Muktar Edris shocked Sir Mo Farah to win the 5,000m ©Getty Images

Sir Mo Farah's final track race on home soil ended in a defeat and the end of a remarkable winning run of success as Muktar Edris of Ethiopia pipped him to the world 5,000 metres title at the International Association of Athletics Federations (IAAF) World Championships here tonight. 

On a night of contrasting fortunes for two athletes who secured their first senior global titles in 2011 in Daegu, Australia's Sally Pearson romped to victory in the 100m hurdles.

United States also beat Britain and Jamaica to gold in the women's 4x100m relay.

Sir Mo, winner of five successive world or Olympic finals in the 5,000m since triumphing in the South Korean city six years ago, has vowed to focus only on road races after this season.

He had been hoping for one final coronation in front of an adoring home crowd.

But 23-year-old Edris, the 2012 world junior 5,000m champion, surged past Sir Mo at the beginning of the final lap and held him at bay in the final few metres.

Edris celebrated by performing Sir Mo's trademark "Mobot" celebration in triumph after crossing the line.

Sir Mo recovered from fourth to second to claim the silver medal 13min 33.22sec - 0.43 seconds behind Edris' winning time - as Kenyan-born American Paul Kipkemoi Chelimo settled for third, a further eight hundredths behind.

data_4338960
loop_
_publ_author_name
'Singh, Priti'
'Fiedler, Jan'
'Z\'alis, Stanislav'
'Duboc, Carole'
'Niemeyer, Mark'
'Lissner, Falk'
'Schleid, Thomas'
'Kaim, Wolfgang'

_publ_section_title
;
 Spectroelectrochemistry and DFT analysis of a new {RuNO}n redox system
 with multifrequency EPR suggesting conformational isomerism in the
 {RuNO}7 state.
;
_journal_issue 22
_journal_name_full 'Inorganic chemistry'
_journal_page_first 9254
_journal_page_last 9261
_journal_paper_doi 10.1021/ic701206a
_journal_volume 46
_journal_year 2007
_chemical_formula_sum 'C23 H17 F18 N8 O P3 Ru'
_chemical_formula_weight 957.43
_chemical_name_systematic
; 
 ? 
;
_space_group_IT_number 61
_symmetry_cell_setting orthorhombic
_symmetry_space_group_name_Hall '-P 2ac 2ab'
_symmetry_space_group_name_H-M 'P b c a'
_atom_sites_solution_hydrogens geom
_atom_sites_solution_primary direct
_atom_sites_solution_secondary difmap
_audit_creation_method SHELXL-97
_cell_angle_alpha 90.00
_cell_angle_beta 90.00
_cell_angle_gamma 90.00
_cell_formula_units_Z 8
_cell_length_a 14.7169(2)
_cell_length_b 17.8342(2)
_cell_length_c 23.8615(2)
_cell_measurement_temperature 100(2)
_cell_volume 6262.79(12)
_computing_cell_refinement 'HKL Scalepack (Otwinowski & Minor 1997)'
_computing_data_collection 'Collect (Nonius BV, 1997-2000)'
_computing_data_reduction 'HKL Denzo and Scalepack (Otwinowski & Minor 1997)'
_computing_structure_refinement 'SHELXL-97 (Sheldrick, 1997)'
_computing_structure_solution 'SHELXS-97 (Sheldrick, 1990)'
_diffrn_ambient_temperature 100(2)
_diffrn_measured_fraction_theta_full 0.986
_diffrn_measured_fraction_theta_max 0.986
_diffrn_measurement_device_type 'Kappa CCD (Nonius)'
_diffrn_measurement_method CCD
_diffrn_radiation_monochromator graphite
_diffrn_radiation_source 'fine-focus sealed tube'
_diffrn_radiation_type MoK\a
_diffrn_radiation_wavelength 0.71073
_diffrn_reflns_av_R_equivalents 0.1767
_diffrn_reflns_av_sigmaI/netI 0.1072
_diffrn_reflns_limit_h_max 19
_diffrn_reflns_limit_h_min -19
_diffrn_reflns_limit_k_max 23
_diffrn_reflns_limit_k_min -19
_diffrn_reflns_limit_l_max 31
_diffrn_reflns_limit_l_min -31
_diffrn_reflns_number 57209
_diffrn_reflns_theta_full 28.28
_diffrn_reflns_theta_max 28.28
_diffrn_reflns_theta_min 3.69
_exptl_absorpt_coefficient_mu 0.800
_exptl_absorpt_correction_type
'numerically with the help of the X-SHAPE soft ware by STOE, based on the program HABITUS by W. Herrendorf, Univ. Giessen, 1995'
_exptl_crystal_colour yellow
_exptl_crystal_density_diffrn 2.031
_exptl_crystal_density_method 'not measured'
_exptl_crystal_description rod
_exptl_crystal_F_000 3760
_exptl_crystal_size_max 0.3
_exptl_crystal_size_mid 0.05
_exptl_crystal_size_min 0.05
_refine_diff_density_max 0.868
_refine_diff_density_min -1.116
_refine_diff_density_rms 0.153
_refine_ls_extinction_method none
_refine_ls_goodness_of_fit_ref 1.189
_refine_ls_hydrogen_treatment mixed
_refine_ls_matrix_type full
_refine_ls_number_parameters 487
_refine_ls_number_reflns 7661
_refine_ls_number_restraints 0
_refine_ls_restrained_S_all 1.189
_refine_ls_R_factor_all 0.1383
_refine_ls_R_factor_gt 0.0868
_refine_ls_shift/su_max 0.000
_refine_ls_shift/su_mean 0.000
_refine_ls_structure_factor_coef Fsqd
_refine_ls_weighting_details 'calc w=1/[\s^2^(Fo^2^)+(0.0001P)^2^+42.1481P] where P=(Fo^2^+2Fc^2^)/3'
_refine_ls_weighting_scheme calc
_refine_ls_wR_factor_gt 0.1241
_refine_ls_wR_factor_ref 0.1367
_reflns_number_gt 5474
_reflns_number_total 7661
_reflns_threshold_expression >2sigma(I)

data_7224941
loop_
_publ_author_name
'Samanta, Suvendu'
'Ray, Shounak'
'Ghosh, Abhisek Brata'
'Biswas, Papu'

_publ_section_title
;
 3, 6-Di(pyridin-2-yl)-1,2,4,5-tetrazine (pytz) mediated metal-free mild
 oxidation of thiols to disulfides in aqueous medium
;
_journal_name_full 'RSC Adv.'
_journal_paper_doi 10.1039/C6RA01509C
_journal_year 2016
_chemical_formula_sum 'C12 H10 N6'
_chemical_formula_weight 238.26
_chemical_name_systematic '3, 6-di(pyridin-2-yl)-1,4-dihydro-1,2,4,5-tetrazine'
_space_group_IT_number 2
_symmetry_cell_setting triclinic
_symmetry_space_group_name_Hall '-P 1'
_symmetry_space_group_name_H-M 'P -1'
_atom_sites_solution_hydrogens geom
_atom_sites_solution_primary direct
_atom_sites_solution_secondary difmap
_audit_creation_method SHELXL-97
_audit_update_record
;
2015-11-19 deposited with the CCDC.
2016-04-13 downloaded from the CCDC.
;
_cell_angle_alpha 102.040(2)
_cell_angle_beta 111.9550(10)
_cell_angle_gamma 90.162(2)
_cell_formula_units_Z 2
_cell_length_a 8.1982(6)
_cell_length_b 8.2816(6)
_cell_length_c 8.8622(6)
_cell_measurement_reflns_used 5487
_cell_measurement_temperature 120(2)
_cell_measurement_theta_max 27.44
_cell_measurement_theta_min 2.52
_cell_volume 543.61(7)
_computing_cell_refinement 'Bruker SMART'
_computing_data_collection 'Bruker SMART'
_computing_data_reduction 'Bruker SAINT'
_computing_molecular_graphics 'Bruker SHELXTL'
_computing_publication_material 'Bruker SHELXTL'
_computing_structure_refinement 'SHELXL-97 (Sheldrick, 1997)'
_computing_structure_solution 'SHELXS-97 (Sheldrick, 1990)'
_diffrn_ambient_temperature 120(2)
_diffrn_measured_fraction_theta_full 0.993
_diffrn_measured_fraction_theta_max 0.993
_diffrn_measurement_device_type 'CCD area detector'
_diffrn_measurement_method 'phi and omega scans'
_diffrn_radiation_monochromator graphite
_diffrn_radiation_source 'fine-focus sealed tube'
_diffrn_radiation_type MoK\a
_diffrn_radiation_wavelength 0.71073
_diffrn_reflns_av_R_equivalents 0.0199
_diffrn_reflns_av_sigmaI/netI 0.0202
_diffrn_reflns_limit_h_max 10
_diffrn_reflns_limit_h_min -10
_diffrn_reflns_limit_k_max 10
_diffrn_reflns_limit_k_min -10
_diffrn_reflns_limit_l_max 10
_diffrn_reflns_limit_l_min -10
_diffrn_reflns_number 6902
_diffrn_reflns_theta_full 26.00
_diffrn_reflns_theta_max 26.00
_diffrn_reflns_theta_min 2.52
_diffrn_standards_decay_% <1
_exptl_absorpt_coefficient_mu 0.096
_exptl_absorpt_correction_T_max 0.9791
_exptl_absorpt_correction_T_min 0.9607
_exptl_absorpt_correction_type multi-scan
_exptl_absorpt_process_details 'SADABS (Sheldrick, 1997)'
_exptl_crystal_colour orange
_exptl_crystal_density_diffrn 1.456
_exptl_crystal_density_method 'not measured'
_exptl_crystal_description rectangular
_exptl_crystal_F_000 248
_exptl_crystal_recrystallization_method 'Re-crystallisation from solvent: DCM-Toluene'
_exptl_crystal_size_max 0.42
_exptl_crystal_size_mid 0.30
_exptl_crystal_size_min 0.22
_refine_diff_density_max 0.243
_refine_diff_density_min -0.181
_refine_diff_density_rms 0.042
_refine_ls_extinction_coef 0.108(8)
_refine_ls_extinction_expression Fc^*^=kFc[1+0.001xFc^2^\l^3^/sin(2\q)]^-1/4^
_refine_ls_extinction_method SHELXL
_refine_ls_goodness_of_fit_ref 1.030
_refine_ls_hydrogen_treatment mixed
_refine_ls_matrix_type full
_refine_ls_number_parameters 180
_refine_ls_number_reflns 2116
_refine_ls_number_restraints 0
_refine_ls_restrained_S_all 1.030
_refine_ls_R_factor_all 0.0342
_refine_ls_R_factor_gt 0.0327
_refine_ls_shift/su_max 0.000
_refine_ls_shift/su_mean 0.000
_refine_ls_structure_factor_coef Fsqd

Edris, whose only global senior medal was a World Cross Country Championships bronze in 2015 before today, recorded a final lap of 52 seconds in a closing kilometre of 2:21.

"I was highly prepared for this race and I knew I was going to beat Mo Farah," said Edris. 

"After the 10km he was maybe tired so he did not have enough for the last kick - I was stronger.

"Mo has many victories but now I have one. 

"I am the new champion for Ethiopia. 

"That's why I did the Mobot. 

"I am the next champion."

Until Edris' remarkable last lap, the script had been followed to the letter as a slow pace through the opening stages seemed to be playing utterly into the Briton's hands.

He overtook Australian frontrunner Patrick Tiernan with 600m to go and, as the pace wound up, assumed his favourite position at the front of the race.

Ethiopia's Muktar Edris sprinted clear on the last lap of the 5,000m to beat Britain's Sir Mo Farah ©Getty Images
Ethiopia's Muktar Edris sprinted clear on the last lap of the 5,000m to beat Britain's Sir Mo Farah ©Getty Images

From here, the Briton is considered nigh on unbeatable and had not been beaten on the final lap since he was outkicked by another Ethiopian, Ibrahim Jeilan, in the 10,000m final in Daegu 2011.

Unlike on that occasion, his inability to respond here was nothing to do with poor tactics.

Tired legs from a gruelling 10,000m triumph eight days ago surely paid a part, but it was the sheer speed of Edris which was key.

"It's not an excuse, but it took a lot more out of me than I realised," said Sir Mo.

"Tactically, I was trying to cover every move. 

"They had the game plan: one of them was going to sacrifice themselves. 

"That's what they did tonight, and the better man won on the day.  

"I gave it all, I didn't have a single bit left at the end."